There are a wide variety of diseases that affect humans on a day to day basis. Some of these diseases are caused by infections and some are caused by genetic mutations. When most people think of genetic diseases they typically think of whole missing genes, however, even just a single nucleotide change in the genome can result in devastating and, unfortunately, rather common genetic diseases. Worldwide, 1 in 7,000 males are affected by muscular dystrophy, 1 in 12 people are carriers for Cystic Fibrosis, and 1 in every 365 African Americans suffers from Sickle Cell Anemia. Each of these diseases can arise from a single nucleotide change.
While these diseases have devastating side effects, there are current genome treatments available. The most common treatment for genetic diseases is through the use of CRISPR technology. This technology works by utilizing the enzyme Cas9 to target a specific sequence in the genomic DNA and cut it. After this cut has been made, the DNA recognizes that something wrong has occurred and begins the repair process. Through this process, scientists are able to insert or delete parts of the cut DNA to, hopefully, repair the mutation in the genome.
In the last few years the CRISPR/Cas9 system has revolutionized what is possible in genome editing. Using this system any area of the genome can be targeted and edited.
However, CRISPR technology is not perfect due to many factors. One issue is that it relies on non-homologous recombination. Errors often occur when the DNA strands join back together because nucleotides can be inserted or deleted into the DNA. Another issue that is these edits occur on an organism's genome. Because of this the edits made using CRISPR are permanent, whether they are correct or not.
In May of 2016, a paper was published that investigated the ability to perform single base nucleotide edits in double stranded DNA without breaking any strands. The researchers did this with the editing enzyme APOBEC1, which performs Cytosine (C) to Uracil (U) edits. Uracil is not typically found in DNA, so an enzyme, Uracil DNA glycosylase, exists to remove it. In this case it would remove the U, identify the Guanine (G), and replace the U with a C, which will base pair with G.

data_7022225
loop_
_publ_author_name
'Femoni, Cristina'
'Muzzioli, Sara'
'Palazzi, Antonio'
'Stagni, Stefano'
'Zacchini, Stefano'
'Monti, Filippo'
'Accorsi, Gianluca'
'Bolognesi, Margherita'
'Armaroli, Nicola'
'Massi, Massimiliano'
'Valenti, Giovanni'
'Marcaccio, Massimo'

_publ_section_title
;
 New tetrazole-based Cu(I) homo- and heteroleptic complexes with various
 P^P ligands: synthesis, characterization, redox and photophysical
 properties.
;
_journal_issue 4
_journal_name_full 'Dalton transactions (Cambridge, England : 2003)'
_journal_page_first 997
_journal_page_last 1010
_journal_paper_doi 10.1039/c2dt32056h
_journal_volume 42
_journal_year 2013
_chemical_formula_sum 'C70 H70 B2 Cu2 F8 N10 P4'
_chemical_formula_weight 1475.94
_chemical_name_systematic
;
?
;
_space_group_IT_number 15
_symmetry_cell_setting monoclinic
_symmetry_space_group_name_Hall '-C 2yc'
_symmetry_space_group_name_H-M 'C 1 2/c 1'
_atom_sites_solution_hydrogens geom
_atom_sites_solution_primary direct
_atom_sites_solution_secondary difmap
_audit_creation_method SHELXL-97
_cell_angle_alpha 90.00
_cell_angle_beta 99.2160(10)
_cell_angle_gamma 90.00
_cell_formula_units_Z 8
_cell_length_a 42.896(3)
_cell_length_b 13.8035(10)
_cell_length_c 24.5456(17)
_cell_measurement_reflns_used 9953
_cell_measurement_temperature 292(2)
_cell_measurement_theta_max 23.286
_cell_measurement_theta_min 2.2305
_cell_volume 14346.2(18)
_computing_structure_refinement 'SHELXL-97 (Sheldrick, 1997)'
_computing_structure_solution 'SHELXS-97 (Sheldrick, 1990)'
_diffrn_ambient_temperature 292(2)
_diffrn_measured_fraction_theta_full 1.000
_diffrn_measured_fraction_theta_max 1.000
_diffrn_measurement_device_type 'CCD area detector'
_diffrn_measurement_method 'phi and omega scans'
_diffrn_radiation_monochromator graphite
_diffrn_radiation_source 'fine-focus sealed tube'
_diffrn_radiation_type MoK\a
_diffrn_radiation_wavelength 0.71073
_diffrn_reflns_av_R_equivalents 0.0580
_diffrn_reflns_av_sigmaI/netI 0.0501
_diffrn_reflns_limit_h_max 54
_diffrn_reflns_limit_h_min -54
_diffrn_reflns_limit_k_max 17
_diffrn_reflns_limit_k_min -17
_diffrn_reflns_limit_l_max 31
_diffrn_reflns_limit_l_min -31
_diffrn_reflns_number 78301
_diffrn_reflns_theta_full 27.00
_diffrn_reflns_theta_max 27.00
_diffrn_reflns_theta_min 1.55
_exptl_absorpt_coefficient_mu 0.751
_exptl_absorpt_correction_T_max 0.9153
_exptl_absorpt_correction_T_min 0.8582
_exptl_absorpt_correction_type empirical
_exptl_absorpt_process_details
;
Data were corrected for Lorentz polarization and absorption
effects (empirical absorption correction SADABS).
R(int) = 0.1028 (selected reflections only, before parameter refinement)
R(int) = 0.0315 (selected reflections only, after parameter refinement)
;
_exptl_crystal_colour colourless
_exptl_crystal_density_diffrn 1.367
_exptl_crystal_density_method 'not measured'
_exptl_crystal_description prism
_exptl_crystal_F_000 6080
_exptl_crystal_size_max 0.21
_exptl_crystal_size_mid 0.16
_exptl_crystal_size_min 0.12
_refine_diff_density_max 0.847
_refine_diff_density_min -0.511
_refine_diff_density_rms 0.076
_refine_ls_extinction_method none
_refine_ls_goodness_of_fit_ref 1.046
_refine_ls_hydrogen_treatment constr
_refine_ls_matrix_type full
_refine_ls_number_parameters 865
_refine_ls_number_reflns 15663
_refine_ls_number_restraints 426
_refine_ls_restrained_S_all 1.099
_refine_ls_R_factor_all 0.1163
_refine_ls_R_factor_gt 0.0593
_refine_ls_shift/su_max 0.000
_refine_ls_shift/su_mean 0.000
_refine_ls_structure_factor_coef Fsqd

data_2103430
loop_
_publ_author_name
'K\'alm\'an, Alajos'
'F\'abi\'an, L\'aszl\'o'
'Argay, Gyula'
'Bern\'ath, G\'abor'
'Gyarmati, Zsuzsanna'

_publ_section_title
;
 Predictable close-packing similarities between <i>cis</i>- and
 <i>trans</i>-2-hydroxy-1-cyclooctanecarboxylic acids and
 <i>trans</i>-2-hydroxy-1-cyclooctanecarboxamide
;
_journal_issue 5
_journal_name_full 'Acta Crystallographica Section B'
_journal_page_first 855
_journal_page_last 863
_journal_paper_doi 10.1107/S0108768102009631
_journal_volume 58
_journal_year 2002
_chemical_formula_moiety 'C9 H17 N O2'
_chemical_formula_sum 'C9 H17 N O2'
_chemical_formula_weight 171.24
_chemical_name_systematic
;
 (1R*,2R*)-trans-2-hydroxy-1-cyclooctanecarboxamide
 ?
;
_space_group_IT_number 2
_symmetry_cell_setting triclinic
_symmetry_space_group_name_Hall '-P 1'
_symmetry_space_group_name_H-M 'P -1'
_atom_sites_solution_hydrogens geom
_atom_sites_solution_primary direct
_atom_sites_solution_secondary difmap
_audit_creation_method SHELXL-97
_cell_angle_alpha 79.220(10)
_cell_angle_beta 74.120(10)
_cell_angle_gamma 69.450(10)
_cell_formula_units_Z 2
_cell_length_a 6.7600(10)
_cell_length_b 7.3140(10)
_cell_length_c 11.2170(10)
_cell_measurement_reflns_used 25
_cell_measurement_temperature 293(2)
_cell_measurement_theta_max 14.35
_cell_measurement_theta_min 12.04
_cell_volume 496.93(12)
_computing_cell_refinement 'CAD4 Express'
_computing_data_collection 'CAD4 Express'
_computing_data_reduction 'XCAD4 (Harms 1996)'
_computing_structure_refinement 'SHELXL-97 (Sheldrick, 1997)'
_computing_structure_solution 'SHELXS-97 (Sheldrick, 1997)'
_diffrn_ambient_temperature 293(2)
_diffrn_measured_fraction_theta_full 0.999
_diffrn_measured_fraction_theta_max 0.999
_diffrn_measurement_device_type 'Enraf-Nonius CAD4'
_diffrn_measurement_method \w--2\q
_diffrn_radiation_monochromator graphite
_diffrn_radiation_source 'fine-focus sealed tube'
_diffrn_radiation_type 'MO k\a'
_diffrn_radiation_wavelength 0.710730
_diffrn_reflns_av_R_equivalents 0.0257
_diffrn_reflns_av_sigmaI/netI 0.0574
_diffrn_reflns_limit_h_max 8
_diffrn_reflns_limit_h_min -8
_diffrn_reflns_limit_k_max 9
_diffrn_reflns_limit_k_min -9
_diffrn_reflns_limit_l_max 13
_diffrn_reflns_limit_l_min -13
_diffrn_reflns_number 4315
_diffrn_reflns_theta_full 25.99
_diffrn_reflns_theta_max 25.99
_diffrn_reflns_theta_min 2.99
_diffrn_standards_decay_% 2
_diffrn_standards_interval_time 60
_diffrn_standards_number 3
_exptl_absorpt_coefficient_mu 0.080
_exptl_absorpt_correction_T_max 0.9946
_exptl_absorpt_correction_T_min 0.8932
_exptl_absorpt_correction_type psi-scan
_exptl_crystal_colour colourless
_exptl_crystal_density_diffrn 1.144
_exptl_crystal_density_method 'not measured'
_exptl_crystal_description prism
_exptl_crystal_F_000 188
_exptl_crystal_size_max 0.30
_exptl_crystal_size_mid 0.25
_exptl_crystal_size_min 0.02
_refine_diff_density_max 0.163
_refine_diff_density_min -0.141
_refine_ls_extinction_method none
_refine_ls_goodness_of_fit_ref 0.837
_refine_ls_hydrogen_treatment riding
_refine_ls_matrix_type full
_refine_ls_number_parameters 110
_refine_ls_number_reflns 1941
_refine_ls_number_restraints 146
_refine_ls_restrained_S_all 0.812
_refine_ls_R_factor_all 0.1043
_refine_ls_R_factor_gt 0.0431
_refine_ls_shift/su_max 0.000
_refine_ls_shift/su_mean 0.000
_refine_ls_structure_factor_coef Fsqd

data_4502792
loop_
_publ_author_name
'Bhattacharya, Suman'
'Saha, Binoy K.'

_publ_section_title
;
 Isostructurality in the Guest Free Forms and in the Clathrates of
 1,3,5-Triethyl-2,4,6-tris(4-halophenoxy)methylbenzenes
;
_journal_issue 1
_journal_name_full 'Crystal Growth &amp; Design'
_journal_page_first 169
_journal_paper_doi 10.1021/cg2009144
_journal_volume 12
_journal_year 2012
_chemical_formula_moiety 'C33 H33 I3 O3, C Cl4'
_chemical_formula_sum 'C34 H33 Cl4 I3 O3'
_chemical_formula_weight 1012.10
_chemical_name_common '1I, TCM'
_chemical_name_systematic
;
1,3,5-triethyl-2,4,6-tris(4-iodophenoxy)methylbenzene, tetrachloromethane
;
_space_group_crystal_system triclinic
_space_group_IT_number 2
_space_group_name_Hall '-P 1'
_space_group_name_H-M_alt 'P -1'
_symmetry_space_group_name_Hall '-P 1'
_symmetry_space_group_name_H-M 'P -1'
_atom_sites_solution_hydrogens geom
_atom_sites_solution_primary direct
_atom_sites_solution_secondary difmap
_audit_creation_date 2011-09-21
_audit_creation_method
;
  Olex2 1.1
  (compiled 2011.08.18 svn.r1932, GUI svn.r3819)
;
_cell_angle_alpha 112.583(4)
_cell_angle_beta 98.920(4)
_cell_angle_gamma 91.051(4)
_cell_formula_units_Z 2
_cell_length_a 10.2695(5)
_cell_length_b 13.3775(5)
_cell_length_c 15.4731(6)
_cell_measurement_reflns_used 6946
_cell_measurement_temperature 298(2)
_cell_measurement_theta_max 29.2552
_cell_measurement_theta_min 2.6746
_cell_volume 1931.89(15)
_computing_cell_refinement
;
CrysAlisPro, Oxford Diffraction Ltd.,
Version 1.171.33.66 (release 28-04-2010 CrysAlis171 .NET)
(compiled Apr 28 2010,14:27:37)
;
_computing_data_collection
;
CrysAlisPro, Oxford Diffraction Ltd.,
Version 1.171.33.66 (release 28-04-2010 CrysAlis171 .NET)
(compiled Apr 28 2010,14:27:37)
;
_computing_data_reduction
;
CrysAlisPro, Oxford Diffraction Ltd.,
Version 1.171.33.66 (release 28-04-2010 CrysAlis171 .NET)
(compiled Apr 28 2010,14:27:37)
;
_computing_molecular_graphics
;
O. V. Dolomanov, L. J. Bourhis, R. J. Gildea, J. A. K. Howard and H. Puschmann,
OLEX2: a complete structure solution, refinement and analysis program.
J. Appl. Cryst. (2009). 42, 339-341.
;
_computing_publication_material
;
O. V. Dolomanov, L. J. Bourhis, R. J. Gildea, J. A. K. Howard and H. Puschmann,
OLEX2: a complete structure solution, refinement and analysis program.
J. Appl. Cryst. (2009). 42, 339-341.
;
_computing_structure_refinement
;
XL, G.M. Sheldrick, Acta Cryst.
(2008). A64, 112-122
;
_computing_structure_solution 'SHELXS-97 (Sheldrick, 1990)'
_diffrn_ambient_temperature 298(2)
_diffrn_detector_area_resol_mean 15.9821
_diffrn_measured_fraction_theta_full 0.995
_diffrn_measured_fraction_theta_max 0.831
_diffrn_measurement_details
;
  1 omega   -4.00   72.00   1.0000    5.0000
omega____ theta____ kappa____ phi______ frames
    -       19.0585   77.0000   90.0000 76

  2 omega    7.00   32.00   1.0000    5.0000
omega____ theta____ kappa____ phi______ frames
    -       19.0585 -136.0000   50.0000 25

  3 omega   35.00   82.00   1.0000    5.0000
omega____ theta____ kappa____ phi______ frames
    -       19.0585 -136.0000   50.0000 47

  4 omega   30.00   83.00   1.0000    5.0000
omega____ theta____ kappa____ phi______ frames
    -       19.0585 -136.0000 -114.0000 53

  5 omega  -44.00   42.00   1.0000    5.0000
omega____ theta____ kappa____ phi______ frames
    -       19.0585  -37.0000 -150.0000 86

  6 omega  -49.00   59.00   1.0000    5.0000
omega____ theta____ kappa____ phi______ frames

Although the researchers were able to add an inhibitor to their system to resist this enzyme there were still some issues with this approach. There was only a 50% chance of their edited strand being chosen as the template in cellular mismatch repair and the desired edit occurring. Also, the researchers could only perform a C to U edit, so the capabilities were limited.
Based off of this, we started to think about editing the mRNA. But is targeting the RNA with CRISPR/Cas9 possible?
A paper published in 2014 showed that it is possible to target RNA with CRISPR through the use of a PAMmer. This is a short oligonucleotide that is separate from Cas9 but helps to guide the system there and activates nuclease to performs the cleavage. Through the use of a PAMmer, dCas9 was also shown to be able to target mRNA.
There are many advantages to targeting mRNA. If any mistakes happen, they will not be permanent because the DNA is not being edited. The system will be regulated with doxycycline, and we can double the possible number of edits. Not only will we be able to use APOBEC1 and perform C to U edits, but we will also be able to use the editing enzyme ADAR, which performs A to I edits exclusively in RNA. Inosine (I) is a nucleotide that is common in brain pathways and is read by the ribosome as a G. By combining all of these concepts together, we developed a system to target single nucleotide changes in RNA. You can read more about the specifics of our system in our Design .
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Komor, A.C., et al.(2016).Programmable editing of a target base in genomic DNA without double-stranded DNA cleavage. Nature533:420-424.
Nelles DA et al. (2016).Programmable RNA Tracking in Live Cells with CRISPR/Cas9.Cell.165:488-496.